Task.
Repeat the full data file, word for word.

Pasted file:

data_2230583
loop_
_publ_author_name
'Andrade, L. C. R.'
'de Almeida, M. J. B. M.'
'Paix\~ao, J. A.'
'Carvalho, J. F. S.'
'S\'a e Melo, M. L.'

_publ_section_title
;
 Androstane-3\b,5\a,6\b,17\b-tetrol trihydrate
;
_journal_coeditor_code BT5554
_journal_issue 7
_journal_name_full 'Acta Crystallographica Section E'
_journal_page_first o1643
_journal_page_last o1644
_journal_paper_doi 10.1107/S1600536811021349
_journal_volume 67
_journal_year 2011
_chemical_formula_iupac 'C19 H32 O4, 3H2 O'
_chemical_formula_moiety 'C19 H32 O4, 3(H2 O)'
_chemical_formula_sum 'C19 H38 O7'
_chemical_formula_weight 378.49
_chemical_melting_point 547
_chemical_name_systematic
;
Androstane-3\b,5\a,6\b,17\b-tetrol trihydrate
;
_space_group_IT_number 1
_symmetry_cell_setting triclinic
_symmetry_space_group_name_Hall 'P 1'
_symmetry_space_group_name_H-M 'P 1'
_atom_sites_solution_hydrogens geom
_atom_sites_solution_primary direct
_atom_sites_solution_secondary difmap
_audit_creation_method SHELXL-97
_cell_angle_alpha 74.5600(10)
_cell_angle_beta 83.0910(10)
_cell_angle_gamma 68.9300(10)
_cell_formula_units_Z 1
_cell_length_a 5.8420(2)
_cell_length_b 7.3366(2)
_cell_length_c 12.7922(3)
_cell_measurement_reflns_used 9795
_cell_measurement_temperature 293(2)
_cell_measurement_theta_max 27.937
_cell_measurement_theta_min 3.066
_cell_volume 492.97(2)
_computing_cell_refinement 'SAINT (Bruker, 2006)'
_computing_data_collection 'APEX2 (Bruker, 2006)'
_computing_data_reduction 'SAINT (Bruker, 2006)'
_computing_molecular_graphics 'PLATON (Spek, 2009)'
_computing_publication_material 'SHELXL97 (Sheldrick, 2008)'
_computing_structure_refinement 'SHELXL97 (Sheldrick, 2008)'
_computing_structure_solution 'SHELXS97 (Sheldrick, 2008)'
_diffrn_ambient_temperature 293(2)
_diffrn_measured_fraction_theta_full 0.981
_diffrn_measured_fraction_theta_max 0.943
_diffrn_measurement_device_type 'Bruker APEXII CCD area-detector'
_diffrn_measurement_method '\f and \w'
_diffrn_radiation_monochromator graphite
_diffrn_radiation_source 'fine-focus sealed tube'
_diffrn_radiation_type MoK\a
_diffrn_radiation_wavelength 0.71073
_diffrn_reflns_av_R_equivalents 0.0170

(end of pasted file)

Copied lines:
data_2230583
loop_
_publ_author_name
'Andrade, L. C. R.'
'de Almeida, M. J. B. M.'
'Paix\~ao, J. A.'
'Carvalho, J. F. S.'
'S\'a e Melo, M. L.'

_publ_section_title
;
 Androstane-3\b,5\a,6\b,17\b-tetrol trihydrate
;
_journal_coeditor_code BT5554
_journal_issue 7
_journal_name_full 'Acta Crystallographica Section E'
_journal_page_first o1643
_journal_page_last o1644
_journal_paper_doi 10.1107/S1600536811021349
_journal_volume 67
_journal_year 2011
_chemical_formula_iupac 'C19 H32 O4, 3H2 O'
_chemical_formula_moiety 'C19 H32 O4, 3(H2 O)'
_chemical_formula_sum 'C19 H38 O7'
_chemical_formula_weight 378.49
_chemical_melting_point 547
_chemical_name_systematic
;
Androstane-3\b,5\a,6\b,17\b-tetrol trihydrate
;
_space_group_IT_number 1
_symmetry_cell_setting triclinic
_symmetry_space_group_name_Hall 'P 1'
_symmetry_space_group_name_H-M 'P 1'
_atom_sites_solution_hydrogens geom
_atom_sites_solution_primary direct
_atom_sites_solution_secondary difmap
_audit_creation_method SHELXL-97
_cell_angle_alpha 74.5600(10)
_cell_angle_beta 83.0910(10)
_cell_angle_gamma 68.9300(10)
_cell_formula_units_Z 1
_cell_length_a 5.8420(2)
_cell_length_b 7.3366(2)
_cell_length_c 12.7922(3)
_cell_measurement_reflns_used 9795
_cell_measurement_temperature 293(2)
_cell_measurement_theta_max 27.937
_cell_measurement_theta_min 3.066
_cell_volume 492.97(2)
_computing_cell_refinement 'SAINT (Bruker, 2006)'
_computing_data_collection 'APEX2 (Bruker, 2006)'
_computing_data_reduction 'SAINT (Bruker, 2006)'
_computing_molecular_graphics 'PLATON (Spek, 2009)'
_computing_publication_material 'SHELXL97 (Sheldrick, 2008)'
_computing_structure_refinement 'SHELXL97 (Sheldrick, 2008)'
_computing_structure_solution 'SHELXS97 (Sheldrick, 2008)'
_diffrn_ambient_temperature 293(2)
_diffrn_measured_fraction_theta_full 0.981
_diffrn_measured_fraction_theta_max 0.943
_diffrn_measurement_device_type 'Bruker APEXII CCD area-detector'
_diffrn_measurement_method '\f and \w'
_diffrn_radiation_monochromator graphite
_diffrn_radiation_source 'fine-focus sealed tube'
_diffrn_radiation_type MoK\a
_diffrn_radiation_wavelength 0.71073
_diffrn_reflns_av_R_equivalents 0.0170